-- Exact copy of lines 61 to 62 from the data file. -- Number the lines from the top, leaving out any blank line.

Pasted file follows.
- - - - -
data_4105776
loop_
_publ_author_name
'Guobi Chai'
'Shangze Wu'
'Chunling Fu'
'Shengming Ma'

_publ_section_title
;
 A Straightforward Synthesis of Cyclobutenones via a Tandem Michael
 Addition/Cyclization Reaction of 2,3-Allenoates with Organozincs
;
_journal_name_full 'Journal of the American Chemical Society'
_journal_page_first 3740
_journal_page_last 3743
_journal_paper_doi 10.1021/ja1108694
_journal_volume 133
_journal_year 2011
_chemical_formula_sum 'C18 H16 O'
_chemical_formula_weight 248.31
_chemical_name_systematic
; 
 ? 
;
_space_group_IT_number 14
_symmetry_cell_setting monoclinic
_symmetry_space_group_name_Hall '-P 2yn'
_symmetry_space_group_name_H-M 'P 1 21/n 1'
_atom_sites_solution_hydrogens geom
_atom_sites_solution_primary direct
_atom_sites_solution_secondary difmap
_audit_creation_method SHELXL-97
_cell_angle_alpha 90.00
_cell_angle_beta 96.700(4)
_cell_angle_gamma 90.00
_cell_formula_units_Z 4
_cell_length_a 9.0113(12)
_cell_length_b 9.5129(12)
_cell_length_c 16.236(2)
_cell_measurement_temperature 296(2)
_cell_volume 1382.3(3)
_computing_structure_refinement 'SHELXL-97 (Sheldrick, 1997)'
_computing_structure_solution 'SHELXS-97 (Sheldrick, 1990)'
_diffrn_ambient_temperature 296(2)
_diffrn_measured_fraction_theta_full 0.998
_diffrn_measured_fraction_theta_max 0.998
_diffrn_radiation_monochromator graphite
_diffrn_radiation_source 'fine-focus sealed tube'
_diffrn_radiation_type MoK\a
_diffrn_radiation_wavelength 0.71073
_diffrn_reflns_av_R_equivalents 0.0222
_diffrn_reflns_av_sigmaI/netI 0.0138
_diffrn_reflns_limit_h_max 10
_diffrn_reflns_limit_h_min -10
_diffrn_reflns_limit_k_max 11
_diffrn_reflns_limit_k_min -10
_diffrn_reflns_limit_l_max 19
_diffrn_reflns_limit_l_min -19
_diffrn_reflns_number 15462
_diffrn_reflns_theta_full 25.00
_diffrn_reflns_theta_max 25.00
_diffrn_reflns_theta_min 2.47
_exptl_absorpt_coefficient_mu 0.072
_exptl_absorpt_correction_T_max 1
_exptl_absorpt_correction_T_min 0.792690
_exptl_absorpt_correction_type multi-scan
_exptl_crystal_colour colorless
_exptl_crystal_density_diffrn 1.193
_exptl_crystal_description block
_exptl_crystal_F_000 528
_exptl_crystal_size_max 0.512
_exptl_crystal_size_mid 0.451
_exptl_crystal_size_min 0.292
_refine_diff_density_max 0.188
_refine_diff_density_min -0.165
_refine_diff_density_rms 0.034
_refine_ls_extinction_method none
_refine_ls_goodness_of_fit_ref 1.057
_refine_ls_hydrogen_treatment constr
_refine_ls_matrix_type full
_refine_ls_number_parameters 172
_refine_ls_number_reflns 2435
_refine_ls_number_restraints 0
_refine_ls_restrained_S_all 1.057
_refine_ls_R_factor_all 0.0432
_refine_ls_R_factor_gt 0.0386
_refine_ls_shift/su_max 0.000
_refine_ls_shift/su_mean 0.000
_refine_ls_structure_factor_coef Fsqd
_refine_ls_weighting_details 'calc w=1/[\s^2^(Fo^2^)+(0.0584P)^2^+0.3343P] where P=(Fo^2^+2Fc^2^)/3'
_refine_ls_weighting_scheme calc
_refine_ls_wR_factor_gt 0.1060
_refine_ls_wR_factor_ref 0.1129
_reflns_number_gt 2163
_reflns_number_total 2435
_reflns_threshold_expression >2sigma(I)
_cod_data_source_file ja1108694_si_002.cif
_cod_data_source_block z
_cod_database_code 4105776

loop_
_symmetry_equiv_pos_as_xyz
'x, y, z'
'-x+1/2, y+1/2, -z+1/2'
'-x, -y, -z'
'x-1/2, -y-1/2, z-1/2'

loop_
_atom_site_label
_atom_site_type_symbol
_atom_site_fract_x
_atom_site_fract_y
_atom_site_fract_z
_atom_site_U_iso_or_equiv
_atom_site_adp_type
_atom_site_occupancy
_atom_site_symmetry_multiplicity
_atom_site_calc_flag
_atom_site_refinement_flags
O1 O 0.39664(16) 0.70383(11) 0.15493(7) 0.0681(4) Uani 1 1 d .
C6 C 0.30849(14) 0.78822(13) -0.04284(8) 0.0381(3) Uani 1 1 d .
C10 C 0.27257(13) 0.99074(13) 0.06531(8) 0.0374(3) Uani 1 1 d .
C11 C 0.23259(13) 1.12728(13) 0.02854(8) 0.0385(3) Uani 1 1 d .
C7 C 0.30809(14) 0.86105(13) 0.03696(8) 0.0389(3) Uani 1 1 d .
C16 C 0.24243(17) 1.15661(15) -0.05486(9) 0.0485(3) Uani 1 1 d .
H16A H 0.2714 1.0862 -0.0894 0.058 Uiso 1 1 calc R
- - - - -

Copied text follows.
_diffrn_reflns_theta_max 25.00
_diffrn_reflns_theta_min 2.47